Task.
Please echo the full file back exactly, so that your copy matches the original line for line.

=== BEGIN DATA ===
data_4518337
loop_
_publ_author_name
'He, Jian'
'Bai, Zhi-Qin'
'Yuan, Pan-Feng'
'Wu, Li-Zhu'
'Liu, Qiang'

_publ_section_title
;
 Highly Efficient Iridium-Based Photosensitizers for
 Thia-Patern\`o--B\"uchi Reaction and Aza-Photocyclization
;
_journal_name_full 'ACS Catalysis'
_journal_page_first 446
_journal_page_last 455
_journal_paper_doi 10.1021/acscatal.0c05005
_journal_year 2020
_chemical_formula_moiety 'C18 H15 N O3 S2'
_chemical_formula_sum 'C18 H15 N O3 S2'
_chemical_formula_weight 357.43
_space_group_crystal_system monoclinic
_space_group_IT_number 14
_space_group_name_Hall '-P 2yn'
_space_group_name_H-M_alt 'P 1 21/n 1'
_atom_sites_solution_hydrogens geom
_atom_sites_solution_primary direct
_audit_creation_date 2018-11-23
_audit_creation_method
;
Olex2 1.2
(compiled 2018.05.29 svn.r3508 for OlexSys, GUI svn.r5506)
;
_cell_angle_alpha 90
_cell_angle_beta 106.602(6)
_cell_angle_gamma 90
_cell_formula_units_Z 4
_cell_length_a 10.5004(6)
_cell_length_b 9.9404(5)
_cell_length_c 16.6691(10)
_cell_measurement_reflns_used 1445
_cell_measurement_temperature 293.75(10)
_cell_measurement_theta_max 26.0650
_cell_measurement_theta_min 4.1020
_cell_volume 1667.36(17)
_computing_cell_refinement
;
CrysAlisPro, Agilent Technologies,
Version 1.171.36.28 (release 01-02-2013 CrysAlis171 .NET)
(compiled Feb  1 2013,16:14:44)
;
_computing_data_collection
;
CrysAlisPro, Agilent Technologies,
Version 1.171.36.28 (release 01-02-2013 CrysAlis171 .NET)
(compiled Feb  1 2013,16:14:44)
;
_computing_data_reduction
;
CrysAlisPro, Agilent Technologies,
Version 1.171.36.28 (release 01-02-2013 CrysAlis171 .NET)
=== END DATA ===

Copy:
data_4518337
loop_
_publ_author_name
'He, Jian'
'Bai, Zhi-Qin'
'Yuan, Pan-Feng'
'Wu, Li-Zhu'
'Liu, Qiang'

_publ_section_title
;
 Highly Efficient Iridium-Based Photosensitizers for
 Thia-Patern\`o--B\"uchi Reaction and Aza-Photocyclization
;
_journal_name_full 'ACS Catalysis'
_journal_page_first 446
_journal_page_last 455
_journal_paper_doi 10.1021/acscatal.0c05005
_journal_year 2020
_chemical_formula_moiety 'C18 H15 N O3 S2'
_chemical_formula_sum 'C18 H15 N O3 S2'
_chemical_formula_weight 357.43
_space_group_crystal_system monoclinic
_space_group_IT_number 14
_space_group_name_Hall '-P 2yn'
_space_group_name_H-M_alt 'P 1 21/n 1'
_atom_sites_solution_hydrogens geom
_atom_sites_solution_primary direct
_audit_creation_date 2018-11-23
_audit_creation_method
;
Olex2 1.2
(compiled 2018.05.29 svn.r3508 for OlexSys, GUI svn.r5506)
;
_cell_angle_alpha 90
_cell_angle_beta 106.602(6)
_cell_angle_gamma 90
_cell_formula_units_Z 4
_cell_length_a 10.5004(6)
_cell_length_b 9.9404(5)
_cell_length_c 16.6691(10)
_cell_measurement_reflns_used 1445
_cell_measurement_temperature 293.75(10)
_cell_measurement_theta_max 26.0650
_cell_measurement_theta_min 4.1020
_cell_volume 1667.36(17)
_computing_cell_refinement
;
CrysAlisPro, Agilent Technologies,
Version 1.171.36.28 (release 01-02-2013 CrysAlis171 .NET)
(compiled Feb  1 2013,16:14:44)
;
_computing_data_collection
;
CrysAlisPro, Agilent Technologies,
Version 1.171.36.28 (release 01-02-2013 CrysAlis171 .NET)
(compiled Feb  1 2013,16:14:44)
;
_computing_data_reduction
;
CrysAlisPro, Agilent Technologies,
Version 1.171.36.28 (release 01-02-2013 CrysAlis171 .NET)